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District 2 race over, but more barbs thrown

Duluth's most contentious district City Council race ended up in the largest margin of victory of any council race, but the war of words didn't stop, as each candidate declared a message had been sent.

Duluth's most contentious district City Council race ended up in the largest margin of victory of any council race, but the war of words didn't stop, as each candidate declared a message had been sent.
Incumbent Greg Gilbert, who won the race going away with more than 55 percent of the vote, had been the target of negative ads run by the Duluth Chamber of Commerce PAC and a campaign by fellow attorney Pat Spott that denounced Gilbert's record on economic development. Gilbert said he didn't feel vindicated but said he was glad to be done with it.
"It's hard to take, to have all these negative attack ads against you," he said after addressing a DFL crowd gathered at the Radisson Hotel.
"I think the Chamber PAC will have learned a lesson from this campaign," he said.
Spott, reached by phone at his campaign headquarters following the race, challenged the characterization that the Chamber PAC ads were attack ads. He said he'd seen two -- one regarding the McQuade safe harbor and another regarding a garbage ordinance -- which he classified as accurate.
He said even Gilbert's camp hadn't argued that.
"No one was ever saying they weren't true, they were just saying they were negative," he said.
As for negative campaigning, Spott said that was his role as a challenger. "It seems to me that for a challenger to run against an incumbent, the challenger has to say what's wrong," he said. "... There's no reason to challenge an incumbent unless something was wrong."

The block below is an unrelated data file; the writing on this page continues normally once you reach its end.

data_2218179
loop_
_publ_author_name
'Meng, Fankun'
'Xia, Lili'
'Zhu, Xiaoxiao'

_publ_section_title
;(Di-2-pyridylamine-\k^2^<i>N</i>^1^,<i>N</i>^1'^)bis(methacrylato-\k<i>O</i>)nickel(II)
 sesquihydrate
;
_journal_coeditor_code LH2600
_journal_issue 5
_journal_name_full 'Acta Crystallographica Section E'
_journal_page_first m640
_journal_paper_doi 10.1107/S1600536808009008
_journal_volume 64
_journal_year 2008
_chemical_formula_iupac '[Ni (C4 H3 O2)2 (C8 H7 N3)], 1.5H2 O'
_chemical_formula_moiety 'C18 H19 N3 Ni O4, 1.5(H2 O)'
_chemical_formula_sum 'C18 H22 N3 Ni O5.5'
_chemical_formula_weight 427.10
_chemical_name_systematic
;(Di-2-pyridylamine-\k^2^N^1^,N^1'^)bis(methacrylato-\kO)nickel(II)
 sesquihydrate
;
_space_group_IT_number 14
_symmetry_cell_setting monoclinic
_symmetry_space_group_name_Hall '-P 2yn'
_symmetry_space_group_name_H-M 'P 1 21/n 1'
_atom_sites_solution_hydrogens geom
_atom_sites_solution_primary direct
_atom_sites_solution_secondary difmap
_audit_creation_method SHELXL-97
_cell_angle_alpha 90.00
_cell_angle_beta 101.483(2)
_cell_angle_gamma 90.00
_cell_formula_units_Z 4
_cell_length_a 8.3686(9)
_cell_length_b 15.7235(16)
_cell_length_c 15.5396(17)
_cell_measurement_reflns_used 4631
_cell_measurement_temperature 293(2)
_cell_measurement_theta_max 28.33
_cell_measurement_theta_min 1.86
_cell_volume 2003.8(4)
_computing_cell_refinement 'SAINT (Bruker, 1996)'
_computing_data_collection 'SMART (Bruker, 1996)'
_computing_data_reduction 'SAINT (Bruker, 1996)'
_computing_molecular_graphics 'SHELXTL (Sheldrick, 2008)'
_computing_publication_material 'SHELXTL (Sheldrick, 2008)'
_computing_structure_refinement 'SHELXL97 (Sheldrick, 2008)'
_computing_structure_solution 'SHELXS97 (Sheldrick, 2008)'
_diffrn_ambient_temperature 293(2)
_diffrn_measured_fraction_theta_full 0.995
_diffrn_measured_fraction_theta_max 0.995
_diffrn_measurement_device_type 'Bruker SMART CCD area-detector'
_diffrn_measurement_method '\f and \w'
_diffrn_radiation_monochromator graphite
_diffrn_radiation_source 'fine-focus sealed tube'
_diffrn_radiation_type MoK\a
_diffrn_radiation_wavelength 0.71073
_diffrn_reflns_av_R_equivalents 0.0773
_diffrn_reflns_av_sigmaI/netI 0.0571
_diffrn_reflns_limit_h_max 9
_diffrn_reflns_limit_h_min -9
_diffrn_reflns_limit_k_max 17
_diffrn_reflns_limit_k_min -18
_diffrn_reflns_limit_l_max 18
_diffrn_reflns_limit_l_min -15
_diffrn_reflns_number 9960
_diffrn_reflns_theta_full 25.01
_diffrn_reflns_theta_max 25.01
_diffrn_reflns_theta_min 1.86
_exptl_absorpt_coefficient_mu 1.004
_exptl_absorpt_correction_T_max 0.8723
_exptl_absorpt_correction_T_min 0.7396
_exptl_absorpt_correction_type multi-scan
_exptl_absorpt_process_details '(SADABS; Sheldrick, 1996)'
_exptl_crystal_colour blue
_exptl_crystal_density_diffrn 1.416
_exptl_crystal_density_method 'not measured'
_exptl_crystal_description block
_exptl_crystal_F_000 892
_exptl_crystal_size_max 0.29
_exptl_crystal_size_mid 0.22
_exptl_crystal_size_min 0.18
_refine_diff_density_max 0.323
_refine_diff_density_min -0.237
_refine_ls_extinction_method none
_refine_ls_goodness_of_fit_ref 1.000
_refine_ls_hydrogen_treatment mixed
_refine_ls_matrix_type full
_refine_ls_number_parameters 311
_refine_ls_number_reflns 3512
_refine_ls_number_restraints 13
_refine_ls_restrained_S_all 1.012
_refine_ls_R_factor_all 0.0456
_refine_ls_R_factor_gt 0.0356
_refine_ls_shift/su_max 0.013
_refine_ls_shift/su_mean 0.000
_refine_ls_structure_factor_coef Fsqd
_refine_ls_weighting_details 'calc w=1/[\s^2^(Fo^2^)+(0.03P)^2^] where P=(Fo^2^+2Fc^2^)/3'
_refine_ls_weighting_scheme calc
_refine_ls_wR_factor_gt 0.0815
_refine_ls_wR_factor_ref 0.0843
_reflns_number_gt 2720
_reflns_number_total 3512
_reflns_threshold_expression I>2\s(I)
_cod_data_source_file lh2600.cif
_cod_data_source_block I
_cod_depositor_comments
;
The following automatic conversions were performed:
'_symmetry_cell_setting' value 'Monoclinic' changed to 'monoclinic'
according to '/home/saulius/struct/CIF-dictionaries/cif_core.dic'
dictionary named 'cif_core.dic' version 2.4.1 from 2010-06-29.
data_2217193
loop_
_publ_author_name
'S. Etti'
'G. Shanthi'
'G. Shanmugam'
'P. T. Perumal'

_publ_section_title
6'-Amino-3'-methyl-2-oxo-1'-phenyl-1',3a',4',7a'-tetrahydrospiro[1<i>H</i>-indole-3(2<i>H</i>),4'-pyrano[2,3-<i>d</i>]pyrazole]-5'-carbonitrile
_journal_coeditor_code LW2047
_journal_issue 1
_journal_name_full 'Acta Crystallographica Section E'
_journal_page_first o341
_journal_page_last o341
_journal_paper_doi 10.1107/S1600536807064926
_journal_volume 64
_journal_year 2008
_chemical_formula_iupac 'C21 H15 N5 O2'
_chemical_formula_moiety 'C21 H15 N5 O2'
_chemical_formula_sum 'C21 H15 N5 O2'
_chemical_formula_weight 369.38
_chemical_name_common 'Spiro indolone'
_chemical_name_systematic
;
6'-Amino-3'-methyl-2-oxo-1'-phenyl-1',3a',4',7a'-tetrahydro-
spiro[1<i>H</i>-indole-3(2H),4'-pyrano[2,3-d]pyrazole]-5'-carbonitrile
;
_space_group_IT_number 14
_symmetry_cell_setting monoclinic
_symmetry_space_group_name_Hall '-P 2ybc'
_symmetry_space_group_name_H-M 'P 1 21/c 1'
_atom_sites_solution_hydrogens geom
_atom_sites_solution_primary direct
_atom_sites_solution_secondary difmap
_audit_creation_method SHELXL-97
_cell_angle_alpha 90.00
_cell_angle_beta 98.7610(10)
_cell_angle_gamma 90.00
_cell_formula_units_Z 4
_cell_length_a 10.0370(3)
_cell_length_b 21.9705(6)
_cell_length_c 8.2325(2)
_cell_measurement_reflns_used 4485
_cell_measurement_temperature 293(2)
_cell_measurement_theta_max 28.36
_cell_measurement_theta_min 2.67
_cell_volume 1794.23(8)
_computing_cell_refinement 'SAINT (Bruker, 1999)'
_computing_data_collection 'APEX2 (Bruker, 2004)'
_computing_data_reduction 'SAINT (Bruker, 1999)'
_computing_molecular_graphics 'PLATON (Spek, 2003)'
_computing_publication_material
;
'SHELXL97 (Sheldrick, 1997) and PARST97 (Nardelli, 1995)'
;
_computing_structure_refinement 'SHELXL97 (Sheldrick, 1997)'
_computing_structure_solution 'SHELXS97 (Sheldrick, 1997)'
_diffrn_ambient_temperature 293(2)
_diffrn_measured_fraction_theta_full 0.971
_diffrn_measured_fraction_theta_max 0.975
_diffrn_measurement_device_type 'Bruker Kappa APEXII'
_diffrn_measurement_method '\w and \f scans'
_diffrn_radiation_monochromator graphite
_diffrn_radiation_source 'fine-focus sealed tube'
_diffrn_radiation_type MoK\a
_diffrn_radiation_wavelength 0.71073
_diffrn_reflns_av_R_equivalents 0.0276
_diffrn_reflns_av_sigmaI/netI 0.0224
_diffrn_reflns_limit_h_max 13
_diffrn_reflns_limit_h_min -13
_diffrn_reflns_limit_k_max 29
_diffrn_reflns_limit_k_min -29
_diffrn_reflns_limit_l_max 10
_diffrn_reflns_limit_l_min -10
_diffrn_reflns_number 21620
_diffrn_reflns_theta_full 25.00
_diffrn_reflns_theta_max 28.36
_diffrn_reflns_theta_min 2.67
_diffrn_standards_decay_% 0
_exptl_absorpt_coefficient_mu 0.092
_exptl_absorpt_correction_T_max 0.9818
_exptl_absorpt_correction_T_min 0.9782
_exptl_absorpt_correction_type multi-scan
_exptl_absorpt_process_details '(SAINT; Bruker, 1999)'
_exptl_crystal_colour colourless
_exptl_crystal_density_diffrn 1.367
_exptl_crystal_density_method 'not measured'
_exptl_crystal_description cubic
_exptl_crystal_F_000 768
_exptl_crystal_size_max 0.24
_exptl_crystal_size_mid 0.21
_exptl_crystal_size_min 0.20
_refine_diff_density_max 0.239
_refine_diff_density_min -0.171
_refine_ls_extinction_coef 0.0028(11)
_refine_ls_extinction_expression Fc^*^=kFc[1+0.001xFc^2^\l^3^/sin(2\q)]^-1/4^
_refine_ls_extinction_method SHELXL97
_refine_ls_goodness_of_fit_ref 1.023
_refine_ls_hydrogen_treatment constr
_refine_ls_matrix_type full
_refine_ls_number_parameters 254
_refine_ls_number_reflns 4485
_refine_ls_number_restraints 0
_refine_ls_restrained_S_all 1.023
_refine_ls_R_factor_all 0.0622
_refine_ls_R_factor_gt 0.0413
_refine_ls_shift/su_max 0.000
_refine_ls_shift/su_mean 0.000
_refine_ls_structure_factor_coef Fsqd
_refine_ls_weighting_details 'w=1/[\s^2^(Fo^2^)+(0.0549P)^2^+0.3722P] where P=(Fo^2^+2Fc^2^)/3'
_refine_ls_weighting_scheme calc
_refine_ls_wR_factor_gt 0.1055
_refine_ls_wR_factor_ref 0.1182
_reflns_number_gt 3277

Spott said he felt "fantastic" about his campaign against a well-known incumbent -- he said his support should send a message to councilors who align with Gilbert on the council to start taking "an objective look at economic development projects."
He said one issue that may have hindered his progress was the smoking ordinance referendum. As he listened to business owners, Spott became increasingly opposed to the ordinance despite knowing he was on the unpopular side, he said.
At the DFL gathering, state Legislator Dale Swapinski, DFL-Duluth, continued to denounce the campaign tactics used by the Chamber. Swapinski has resigned his membership in the organization.
"I've never seen anything the likes of it" in Duluth elections, he said. "... As far as I'm concerned, the Chamber of Commerce is persona non grata, as long as I'm in public office. For life."
Gilbert said he didn't expect the vitriole of the election to carry into the council. He said all those who had been elected would make good councilors.
"We do come together on these types of things," he said.
Gilbert had 3,115 votes to Spott's 2,514, while write-ins accounted for 22 votes.

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